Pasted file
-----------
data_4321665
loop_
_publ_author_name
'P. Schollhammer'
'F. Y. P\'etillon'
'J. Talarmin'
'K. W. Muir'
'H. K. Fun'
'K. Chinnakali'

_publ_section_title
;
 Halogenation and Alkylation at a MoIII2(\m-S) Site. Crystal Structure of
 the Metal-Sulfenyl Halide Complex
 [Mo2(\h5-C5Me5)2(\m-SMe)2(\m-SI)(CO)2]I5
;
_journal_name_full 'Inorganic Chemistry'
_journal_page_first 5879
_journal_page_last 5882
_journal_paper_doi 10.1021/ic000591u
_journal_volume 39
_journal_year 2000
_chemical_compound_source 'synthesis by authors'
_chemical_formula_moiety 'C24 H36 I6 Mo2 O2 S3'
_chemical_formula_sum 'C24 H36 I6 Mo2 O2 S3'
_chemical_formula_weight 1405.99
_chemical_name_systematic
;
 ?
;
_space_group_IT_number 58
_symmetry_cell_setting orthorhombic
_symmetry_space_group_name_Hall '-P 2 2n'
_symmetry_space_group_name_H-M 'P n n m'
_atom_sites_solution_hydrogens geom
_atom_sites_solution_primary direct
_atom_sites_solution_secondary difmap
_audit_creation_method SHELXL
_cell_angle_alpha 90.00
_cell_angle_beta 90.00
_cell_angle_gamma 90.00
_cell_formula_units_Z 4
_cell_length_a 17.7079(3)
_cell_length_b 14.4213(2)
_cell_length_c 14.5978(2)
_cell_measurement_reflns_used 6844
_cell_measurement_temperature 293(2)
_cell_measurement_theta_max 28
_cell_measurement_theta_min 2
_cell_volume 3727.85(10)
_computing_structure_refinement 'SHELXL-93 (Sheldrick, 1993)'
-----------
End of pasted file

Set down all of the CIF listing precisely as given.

data_4321665
loop_
_publ_author_name
'P. Schollhammer'
'F. Y. P\'etillon'
'J. Talarmin'
'K. W. Muir'
'H. K. Fun'
'K. Chinnakali'

_publ_section_title
;
 Halogenation and Alkylation at a MoIII2(\m-S) Site. Crystal Structure of
 the Metal-Sulfenyl Halide Complex
 [Mo2(\h5-C5Me5)2(\m-SMe)2(\m-SI)(CO)2]I5
;
_journal_name_full 'Inorganic Chemistry'
_journal_page_first 5879
_journal_page_last 5882
_journal_paper_doi 10.1021/ic000591u
_journal_volume 39
_journal_year 2000
_chemical_compound_source 'synthesis by authors'
_chemical_formula_moiety 'C24 H36 I6 Mo2 O2 S3'
_chemical_formula_sum 'C24 H36 I6 Mo2 O2 S3'
_chemical_formula_weight 1405.99
_chemical_name_systematic
;
 ?
;
_space_group_IT_number 58
_symmetry_cell_setting orthorhombic
_symmetry_space_group_name_Hall '-P 2 2n'
_symmetry_space_group_name_H-M 'P n n m'
_atom_sites_solution_hydrogens geom
_atom_sites_solution_primary direct
_atom_sites_solution_secondary difmap
_audit_creation_method SHELXL
_cell_angle_alpha 90.00
_cell_angle_beta 90.00
_cell_angle_gamma 90.00
_cell_formula_units_Z 4
_cell_length_a 17.7079(3)
_cell_length_b 14.4213(2)
_cell_length_c 14.5978(2)
_cell_measurement_reflns_used 6844
_cell_measurement_temperature 293(2)
_cell_measurement_theta_max 28
_cell_measurement_theta_min 2
_cell_volume 3727.85(10)
_computing_structure_refinement 'SHELXL-93 (Sheldrick, 1993)'